TEN students from Durham University were suspended for seriously or repeatedly breaking Covid-19 restrictions.
All were found to be have breached rules last term and were excluded for set periods of time, while a further six had their access to extra-curricular activities restricted.
Students who received formal warnings for Covid breaches did a total of 531 hours of community service.
And £4,288 in fines were paid to colleges, which will use the money to benefit good causes, and a further £6,300 of suspended fines were issued.
University leaders said the vast majority of students continued to be responsible citizens but “swift and decisive” action is taken to deal with those whose behaviour falls below the expected standard.
The latest information on staff and students with the virus shows 20 staff and 23 students reported positive Covid-19 tests between January 8 and 21.
Jeremy Cook, Pro-Vice Chancellor (Colleges and Student Experience) at Durham University, said: “The vast majority of students have continued to respond to Covid-19 restrictions as responsible citizens.
“However, where behaviour falls below the standard we would expect, we have clearly outlined to students, staff and the wider community that we will take swift and decisive action.
“We have introduced the Managing Covid-19 Breaches Procedure, which uses a graded ‘yellow, amber, red’ response system in line with our Non-Academic Misconduct Procedure.
“Fines of between £100 and £500 have been made available to Colleges as sanctions for breaches graded ‘amber’.
“We have monitored all sanctions issued across all the Colleges for breaches both in College and out in the wider community throughout Term 1 and this will continue.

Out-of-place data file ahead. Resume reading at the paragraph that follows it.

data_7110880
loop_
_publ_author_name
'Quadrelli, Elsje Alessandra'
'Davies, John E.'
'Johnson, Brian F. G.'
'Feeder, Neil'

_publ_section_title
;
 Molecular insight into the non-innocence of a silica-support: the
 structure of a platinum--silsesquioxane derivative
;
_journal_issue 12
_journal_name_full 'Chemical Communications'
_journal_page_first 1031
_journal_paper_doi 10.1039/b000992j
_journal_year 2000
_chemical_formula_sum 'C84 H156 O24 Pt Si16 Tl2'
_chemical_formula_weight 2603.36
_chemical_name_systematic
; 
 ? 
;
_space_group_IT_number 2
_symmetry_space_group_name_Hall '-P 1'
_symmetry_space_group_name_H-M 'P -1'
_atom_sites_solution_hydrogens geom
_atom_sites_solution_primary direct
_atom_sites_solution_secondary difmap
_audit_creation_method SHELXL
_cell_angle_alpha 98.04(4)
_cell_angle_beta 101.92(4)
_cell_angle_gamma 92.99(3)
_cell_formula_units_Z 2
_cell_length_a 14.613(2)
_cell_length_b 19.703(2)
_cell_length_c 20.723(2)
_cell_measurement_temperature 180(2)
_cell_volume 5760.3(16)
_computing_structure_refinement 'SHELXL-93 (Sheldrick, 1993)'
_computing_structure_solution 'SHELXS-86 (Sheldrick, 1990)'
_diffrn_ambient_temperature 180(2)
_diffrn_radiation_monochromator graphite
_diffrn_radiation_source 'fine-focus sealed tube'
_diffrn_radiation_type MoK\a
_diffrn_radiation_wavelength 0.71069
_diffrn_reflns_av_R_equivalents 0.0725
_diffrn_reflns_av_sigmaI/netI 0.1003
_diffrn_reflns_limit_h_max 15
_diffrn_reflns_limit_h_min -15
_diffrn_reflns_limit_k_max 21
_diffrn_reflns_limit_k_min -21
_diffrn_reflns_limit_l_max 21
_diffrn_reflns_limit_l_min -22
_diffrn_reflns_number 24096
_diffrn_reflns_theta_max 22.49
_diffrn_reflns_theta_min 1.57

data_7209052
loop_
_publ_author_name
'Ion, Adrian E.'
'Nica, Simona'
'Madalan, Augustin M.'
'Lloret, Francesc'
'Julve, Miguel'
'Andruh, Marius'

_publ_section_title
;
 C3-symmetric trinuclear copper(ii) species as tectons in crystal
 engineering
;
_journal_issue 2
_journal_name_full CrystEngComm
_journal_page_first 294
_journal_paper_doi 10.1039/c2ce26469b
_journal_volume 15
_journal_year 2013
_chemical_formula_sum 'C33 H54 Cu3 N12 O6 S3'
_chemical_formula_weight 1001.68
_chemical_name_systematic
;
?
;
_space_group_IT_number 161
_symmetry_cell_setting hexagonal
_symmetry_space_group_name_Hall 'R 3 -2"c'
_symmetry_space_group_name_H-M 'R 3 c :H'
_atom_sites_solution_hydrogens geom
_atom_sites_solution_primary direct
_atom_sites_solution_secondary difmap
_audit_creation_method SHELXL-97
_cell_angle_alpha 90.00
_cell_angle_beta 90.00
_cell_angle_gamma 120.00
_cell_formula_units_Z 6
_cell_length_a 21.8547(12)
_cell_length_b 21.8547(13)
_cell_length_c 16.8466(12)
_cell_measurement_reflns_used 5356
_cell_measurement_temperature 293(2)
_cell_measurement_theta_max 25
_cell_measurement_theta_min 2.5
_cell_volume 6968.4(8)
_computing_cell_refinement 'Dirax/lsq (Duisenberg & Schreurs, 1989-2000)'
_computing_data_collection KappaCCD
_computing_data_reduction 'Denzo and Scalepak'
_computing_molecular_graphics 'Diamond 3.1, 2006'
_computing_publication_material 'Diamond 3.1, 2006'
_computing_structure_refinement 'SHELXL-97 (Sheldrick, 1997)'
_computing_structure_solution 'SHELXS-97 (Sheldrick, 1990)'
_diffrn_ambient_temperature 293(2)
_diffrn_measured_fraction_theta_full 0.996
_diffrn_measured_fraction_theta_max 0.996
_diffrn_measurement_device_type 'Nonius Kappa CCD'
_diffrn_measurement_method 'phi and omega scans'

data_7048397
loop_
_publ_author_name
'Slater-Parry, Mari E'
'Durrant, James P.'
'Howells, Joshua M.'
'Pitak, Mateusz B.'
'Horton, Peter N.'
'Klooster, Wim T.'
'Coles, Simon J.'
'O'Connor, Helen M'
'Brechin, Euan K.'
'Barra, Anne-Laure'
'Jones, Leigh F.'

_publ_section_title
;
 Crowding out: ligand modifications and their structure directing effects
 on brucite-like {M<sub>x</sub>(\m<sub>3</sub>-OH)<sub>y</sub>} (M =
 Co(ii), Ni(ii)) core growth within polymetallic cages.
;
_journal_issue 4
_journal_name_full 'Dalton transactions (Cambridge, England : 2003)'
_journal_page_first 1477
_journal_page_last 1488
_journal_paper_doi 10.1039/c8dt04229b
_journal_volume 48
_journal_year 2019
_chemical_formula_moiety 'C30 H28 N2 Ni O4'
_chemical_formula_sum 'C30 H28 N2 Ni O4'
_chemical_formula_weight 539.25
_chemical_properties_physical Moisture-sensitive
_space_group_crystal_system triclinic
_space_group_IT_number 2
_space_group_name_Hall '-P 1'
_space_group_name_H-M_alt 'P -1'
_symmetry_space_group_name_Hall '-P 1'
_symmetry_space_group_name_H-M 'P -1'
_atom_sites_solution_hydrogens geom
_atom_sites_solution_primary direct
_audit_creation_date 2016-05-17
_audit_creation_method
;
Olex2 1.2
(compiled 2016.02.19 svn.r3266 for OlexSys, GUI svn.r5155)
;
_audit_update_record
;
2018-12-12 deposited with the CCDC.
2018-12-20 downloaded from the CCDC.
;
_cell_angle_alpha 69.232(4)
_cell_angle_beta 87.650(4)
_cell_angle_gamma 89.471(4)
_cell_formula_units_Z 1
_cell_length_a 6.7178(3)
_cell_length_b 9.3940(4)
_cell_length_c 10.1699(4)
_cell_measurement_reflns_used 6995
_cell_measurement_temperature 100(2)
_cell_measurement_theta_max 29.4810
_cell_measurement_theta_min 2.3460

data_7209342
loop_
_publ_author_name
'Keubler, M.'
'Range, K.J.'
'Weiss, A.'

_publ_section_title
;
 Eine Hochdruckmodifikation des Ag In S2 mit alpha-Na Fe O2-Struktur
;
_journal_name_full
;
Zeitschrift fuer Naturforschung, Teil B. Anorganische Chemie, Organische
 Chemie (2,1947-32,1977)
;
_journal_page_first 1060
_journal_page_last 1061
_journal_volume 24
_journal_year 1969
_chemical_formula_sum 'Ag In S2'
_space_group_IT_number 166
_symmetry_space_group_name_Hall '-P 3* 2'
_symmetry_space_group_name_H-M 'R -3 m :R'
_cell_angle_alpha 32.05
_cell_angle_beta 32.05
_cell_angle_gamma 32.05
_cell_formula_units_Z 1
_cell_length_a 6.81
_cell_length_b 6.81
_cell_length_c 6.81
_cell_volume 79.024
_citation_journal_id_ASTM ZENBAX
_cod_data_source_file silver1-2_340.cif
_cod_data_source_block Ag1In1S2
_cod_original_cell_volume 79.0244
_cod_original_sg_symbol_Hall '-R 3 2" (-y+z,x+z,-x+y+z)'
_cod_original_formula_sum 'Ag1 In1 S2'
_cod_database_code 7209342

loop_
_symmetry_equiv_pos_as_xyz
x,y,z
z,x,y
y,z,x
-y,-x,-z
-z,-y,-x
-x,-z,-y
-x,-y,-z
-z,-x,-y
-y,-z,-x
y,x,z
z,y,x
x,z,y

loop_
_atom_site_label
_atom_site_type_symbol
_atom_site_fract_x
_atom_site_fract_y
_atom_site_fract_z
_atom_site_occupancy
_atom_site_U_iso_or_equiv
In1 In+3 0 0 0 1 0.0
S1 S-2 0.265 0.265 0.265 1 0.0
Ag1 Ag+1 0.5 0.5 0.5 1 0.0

“Funds collected through fines are used to benefit good causes as determined by individual Colleges.”
In response to the pandemic, the university works with Durham County Council’s Public Health Team to prevent and respond to cases and has regular contact with city residents and representatives through a fortnightly Covid-19 Community Forum.
A community response team (CRT) at the university patrols Durham every day in term time, between 9.30pm and 3.30am, and responds to reports of suspected breaches made to police on the non-emergency number 101.
In the first instance of a suspected breach, the CRT tries to engage with the students, explain the situation and encourage them to follow the rules.
If that does not work, the ‘yellow, amber, red’ disciplinary system is activated and for the most serious cases sanctions include permanent exclusion from the university.
The CRT visited properties 75 times from October to December and issued 432 warnings to Colleges for low-level breaches and 186 amber warnings.
Teaching during the current term, from January 11 to March 19, is almost wholly online.